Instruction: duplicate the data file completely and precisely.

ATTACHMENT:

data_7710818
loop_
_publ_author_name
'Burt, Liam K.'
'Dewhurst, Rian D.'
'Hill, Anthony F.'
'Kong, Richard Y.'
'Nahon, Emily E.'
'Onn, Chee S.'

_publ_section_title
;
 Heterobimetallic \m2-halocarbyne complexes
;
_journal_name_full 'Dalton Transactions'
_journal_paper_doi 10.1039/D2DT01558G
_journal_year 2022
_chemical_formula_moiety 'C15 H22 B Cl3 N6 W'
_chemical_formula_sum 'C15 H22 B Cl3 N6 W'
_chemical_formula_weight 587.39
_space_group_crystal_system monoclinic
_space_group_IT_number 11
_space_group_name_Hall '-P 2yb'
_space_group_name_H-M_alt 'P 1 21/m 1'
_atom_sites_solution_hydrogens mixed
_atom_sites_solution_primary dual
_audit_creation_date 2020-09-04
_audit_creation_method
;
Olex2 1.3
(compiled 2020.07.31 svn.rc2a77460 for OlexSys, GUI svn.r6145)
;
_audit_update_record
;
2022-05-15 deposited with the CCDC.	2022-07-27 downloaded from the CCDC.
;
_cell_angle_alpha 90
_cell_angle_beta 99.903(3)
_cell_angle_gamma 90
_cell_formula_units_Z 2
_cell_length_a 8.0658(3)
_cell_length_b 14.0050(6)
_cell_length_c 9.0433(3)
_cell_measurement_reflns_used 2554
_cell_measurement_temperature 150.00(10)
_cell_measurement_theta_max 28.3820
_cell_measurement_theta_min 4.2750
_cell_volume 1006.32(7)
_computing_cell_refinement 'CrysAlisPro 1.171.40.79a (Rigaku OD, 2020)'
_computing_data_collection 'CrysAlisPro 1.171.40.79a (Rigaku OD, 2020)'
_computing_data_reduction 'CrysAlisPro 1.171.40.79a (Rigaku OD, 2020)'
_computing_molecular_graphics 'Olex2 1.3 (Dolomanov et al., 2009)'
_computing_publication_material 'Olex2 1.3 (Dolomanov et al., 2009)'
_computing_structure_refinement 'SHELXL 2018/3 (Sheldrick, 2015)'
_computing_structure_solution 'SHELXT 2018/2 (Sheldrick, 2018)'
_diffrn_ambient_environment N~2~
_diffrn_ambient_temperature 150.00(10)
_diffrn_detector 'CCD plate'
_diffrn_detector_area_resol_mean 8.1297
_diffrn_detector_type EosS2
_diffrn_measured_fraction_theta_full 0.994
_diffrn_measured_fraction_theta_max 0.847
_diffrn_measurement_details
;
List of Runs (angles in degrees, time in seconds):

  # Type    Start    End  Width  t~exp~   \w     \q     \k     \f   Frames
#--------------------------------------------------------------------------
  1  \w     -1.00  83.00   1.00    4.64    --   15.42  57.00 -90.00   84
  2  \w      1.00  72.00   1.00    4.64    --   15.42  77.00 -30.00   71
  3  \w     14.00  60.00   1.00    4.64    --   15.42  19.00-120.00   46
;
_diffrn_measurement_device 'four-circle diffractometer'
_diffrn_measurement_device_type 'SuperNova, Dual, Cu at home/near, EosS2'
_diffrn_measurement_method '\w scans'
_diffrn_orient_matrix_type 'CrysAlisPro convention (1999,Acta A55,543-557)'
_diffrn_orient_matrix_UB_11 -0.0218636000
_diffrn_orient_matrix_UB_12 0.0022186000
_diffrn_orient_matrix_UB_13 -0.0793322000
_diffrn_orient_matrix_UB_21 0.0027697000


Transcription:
data_7710818
loop_
_publ_author_name
'Burt, Liam K.'
'Dewhurst, Rian D.'
'Hill, Anthony F.'
'Kong, Richard Y.'
'Nahon, Emily E.'
'Onn, Chee S.'

_publ_section_title
;
 Heterobimetallic \m2-halocarbyne complexes
;
_journal_name_full 'Dalton Transactions'
_journal_paper_doi 10.1039/D2DT01558G
_journal_year 2022
_chemical_formula_moiety 'C15 H22 B Cl3 N6 W'
_chemical_formula_sum 'C15 H22 B Cl3 N6 W'
_chemical_formula_weight 587.39
_space_group_crystal_system monoclinic
_space_group_IT_number 11
_space_group_name_Hall '-P 2yb'
_space_group_name_H-M_alt 'P 1 21/m 1'
_atom_sites_solution_hydrogens mixed
_atom_sites_solution_primary dual
_audit_creation_date 2020-09-04
_audit_creation_method
;
Olex2 1.3
(compiled 2020.07.31 svn.rc2a77460 for OlexSys, GUI svn.r6145)
;
_audit_update_record
;
2022-05-15 deposited with the CCDC.	2022-07-27 downloaded from the CCDC.
;
_cell_angle_alpha 90
_cell_angle_beta 99.903(3)
_cell_angle_gamma 90
_cell_formula_units_Z 2
_cell_length_a 8.0658(3)
_cell_length_b 14.0050(6)
_cell_length_c 9.0433(3)
_cell_measurement_reflns_used 2554
_cell_measurement_temperature 150.00(10)
_cell_measurement_theta_max 28.3820
_cell_measurement_theta_min 4.2750
_cell_volume 1006.32(7)
_computing_cell_refinement 'CrysAlisPro 1.171.40.79a (Rigaku OD, 2020)'
_computing_data_collection 'CrysAlisPro 1.171.40.79a (Rigaku OD, 2020)'
_computing_data_reduction 'CrysAlisPro 1.171.40.79a (Rigaku OD, 2020)'
_computing_molecular_graphics 'Olex2 1.3 (Dolomanov et al., 2009)'
_computing_publication_material 'Olex2 1.3 (Dolomanov et al., 2009)'
_computing_structure_refinement 'SHELXL 2018/3 (Sheldrick, 2015)'
_computing_structure_solution 'SHELXT 2018/2 (Sheldrick, 2018)'
_diffrn_ambient_environment N~2~
_diffrn_ambient_temperature 150.00(10)
_diffrn_detector 'CCD plate'
_diffrn_detector_area_resol_mean 8.1297
_diffrn_detector_type EosS2
_diffrn_measured_fraction_theta_full 0.994
_diffrn_measured_fraction_theta_max 0.847
_diffrn_measurement_details
;
List of Runs (angles in degrees, time in seconds):

  # Type    Start    End  Width  t~exp~   \w     \q     \k     \f   Frames
#--------------------------------------------------------------------------
  1  \w     -1.00  83.00   1.00    4.64    --   15.42  57.00 -90.00   84
  2  \w      1.00  72.00   1.00    4.64    --   15.42  77.00 -30.00   71
  3  \w     14.00  60.00   1.00    4.64    --   15.42  19.00-120.00   46
;
_diffrn_measurement_device 'four-circle diffractometer'
_diffrn_measurement_device_type 'SuperNova, Dual, Cu at home/near, EosS2'
_diffrn_measurement_method '\w scans'
_diffrn_orient_matrix_type 'CrysAlisPro convention (1999,Acta A55,543-557)'
_diffrn_orient_matrix_UB_11 -0.0218636000
_diffrn_orient_matrix_UB_12 0.0022186000
_diffrn_orient_matrix_UB_13 -0.0793322000
_diffrn_orient_matrix_UB_21 0.0027697000